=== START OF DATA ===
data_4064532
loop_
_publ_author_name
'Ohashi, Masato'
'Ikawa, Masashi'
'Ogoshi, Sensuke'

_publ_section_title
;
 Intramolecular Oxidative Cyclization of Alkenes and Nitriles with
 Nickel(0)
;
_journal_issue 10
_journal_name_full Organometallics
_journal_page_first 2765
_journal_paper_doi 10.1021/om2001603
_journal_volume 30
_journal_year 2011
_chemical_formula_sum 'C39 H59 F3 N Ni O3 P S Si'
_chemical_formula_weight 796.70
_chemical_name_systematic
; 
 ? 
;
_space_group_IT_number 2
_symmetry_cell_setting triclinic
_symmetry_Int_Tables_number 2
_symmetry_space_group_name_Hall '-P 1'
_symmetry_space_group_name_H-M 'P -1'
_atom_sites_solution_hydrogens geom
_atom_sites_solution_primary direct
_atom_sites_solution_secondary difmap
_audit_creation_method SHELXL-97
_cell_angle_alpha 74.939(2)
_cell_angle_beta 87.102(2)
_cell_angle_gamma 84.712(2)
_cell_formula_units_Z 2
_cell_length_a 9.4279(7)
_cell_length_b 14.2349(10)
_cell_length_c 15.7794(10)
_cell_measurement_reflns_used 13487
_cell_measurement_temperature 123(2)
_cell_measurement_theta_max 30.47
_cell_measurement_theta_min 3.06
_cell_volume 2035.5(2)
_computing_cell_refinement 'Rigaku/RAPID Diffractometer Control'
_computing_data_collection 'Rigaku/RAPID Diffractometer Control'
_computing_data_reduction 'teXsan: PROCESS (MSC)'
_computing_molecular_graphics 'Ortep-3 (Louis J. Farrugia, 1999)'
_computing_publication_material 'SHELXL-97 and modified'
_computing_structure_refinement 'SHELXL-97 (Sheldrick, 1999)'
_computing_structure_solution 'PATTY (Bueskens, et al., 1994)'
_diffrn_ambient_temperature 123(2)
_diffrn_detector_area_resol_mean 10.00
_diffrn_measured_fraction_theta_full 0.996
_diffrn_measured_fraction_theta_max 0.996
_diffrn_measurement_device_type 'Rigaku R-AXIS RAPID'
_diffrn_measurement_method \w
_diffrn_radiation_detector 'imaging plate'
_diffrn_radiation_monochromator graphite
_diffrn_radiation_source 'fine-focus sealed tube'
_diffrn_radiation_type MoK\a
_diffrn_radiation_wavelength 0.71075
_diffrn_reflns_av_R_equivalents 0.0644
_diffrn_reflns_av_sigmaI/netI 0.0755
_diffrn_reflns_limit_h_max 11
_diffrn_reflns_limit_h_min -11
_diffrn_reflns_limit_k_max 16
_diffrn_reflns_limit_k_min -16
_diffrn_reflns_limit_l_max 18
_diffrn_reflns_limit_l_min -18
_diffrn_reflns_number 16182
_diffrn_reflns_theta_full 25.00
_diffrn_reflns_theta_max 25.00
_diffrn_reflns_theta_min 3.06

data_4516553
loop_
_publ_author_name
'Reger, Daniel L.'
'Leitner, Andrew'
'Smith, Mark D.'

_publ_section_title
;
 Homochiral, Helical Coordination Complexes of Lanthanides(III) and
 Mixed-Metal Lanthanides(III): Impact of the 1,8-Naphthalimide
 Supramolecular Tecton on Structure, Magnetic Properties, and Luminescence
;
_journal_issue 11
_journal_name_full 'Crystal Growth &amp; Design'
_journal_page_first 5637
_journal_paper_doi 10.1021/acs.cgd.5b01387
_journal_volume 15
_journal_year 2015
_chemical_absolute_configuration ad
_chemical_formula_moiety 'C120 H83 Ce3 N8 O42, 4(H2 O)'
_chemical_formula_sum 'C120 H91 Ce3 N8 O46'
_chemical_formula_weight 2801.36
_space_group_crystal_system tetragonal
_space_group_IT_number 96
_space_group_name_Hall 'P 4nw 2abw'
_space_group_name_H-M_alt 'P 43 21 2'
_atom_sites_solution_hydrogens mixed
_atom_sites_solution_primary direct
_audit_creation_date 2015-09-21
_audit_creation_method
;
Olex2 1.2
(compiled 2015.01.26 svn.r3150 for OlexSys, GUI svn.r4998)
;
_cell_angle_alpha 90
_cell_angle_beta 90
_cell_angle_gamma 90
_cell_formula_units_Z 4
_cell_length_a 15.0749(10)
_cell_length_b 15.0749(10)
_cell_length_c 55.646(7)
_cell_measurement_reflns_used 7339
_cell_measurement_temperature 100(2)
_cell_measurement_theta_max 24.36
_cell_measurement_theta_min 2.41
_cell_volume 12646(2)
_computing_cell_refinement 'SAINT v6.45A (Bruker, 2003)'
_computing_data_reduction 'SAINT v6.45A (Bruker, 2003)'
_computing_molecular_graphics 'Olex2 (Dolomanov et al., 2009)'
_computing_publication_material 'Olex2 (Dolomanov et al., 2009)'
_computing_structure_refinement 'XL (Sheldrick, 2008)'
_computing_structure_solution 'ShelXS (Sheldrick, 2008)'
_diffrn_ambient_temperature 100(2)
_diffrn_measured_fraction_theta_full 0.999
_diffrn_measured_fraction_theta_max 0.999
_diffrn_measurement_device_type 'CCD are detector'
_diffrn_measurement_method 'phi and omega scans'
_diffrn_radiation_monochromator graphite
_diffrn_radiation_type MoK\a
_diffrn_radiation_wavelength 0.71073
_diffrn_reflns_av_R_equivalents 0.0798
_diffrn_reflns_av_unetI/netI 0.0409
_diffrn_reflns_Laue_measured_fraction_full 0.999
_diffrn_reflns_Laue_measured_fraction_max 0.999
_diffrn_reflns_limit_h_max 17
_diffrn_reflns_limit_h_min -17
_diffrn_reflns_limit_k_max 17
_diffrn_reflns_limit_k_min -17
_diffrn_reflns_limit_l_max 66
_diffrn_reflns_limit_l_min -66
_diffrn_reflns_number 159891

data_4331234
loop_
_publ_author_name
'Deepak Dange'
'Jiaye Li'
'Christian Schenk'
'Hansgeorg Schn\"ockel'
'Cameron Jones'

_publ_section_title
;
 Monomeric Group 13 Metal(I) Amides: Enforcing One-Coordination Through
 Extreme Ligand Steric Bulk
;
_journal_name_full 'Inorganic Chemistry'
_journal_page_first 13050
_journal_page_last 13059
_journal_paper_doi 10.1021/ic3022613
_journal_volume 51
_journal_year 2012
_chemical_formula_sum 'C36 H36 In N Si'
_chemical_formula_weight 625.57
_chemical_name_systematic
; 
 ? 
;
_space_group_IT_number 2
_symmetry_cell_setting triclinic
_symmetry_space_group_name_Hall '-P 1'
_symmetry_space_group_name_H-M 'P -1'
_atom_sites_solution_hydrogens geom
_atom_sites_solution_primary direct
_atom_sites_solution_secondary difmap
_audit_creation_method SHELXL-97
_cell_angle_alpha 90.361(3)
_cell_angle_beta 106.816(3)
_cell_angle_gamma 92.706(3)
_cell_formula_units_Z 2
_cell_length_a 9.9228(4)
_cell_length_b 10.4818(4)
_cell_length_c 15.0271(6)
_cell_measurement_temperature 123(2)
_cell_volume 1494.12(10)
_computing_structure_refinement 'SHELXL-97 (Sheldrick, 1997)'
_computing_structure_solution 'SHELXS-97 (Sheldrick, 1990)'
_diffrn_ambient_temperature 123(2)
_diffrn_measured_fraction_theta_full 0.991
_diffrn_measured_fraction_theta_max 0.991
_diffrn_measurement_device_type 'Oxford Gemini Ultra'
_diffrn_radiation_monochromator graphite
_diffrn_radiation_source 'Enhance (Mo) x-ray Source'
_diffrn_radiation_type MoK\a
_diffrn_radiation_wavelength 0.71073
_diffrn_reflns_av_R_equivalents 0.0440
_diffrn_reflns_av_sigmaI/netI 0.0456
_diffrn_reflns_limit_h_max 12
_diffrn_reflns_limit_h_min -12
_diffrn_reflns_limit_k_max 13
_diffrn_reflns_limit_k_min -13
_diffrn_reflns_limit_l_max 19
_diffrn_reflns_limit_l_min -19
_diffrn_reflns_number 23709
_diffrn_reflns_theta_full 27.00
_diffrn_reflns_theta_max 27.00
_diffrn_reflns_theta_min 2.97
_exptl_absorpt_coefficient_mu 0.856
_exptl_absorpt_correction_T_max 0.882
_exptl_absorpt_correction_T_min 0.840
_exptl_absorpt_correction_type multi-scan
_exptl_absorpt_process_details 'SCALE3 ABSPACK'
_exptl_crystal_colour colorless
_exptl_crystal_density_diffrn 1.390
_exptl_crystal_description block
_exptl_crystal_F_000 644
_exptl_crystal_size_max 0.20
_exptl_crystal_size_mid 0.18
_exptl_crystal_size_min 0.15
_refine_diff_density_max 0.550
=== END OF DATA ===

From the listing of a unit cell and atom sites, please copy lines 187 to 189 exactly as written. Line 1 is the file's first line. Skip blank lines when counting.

_cell_volume 1494.12(10)
_computing_structure_refinement 'SHELXL-97 (Sheldrick, 1997)'
_computing_structure_solution 'SHELXS-97 (Sheldrick, 1990)'